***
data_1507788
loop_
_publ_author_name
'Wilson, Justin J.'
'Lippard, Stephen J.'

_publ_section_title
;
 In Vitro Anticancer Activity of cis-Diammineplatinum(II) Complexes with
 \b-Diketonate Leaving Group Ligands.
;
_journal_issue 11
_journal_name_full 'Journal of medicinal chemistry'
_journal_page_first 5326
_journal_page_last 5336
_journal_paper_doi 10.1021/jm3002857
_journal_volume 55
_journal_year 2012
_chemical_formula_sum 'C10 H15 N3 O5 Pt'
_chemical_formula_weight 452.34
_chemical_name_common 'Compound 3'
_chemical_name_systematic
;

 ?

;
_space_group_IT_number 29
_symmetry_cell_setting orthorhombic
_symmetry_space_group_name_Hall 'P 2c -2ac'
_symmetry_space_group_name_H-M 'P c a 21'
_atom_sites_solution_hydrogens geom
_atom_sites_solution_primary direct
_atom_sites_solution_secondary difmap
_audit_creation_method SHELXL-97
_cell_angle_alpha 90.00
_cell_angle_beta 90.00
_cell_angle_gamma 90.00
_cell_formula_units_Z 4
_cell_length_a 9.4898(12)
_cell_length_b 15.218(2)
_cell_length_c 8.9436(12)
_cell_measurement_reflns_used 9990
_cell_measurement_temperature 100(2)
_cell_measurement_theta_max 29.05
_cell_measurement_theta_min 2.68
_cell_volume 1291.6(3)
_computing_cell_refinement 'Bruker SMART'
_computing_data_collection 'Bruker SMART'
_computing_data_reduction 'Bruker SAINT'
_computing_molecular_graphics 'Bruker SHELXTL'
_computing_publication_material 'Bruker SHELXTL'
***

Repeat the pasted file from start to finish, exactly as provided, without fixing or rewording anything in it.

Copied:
data_1507788
loop_
_publ_author_name
'Wilson, Justin J.'
'Lippard, Stephen J.'

_publ_section_title
;
 In Vitro Anticancer Activity of cis-Diammineplatinum(II) Complexes with
 \b-Diketonate Leaving Group Ligands.
;
_journal_issue 11
_journal_name_full 'Journal of medicinal chemistry'
_journal_page_first 5326
_journal_page_last 5336
_journal_paper_doi 10.1021/jm3002857
_journal_volume 55
_journal_year 2012
_chemical_formula_sum 'C10 H15 N3 O5 Pt'
_chemical_formula_weight 452.34
_chemical_name_common 'Compound 3'
_chemical_name_systematic
;

 ?

;
_space_group_IT_number 29
_symmetry_cell_setting orthorhombic
_symmetry_space_group_name_Hall 'P 2c -2ac'
_symmetry_space_group_name_H-M 'P c a 21'
_atom_sites_solution_hydrogens geom
_atom_sites_solution_primary direct
_atom_sites_solution_secondary difmap
_audit_creation_method SHELXL-97
_cell_angle_alpha 90.00
_cell_angle_beta 90.00
_cell_angle_gamma 90.00
_cell_formula_units_Z 4
_cell_length_a 9.4898(12)
_cell_length_b 15.218(2)
_cell_length_c 8.9436(12)
_cell_measurement_reflns_used 9990
_cell_measurement_temperature 100(2)
_cell_measurement_theta_max 29.05
_cell_measurement_theta_min 2.68
_cell_volume 1291.6(3)
_computing_cell_refinement 'Bruker SMART'
_computing_data_collection 'Bruker SMART'
_computing_data_reduction 'Bruker SAINT'
_computing_molecular_graphics 'Bruker SHELXTL'
_computing_publication_material 'Bruker SHELXTL'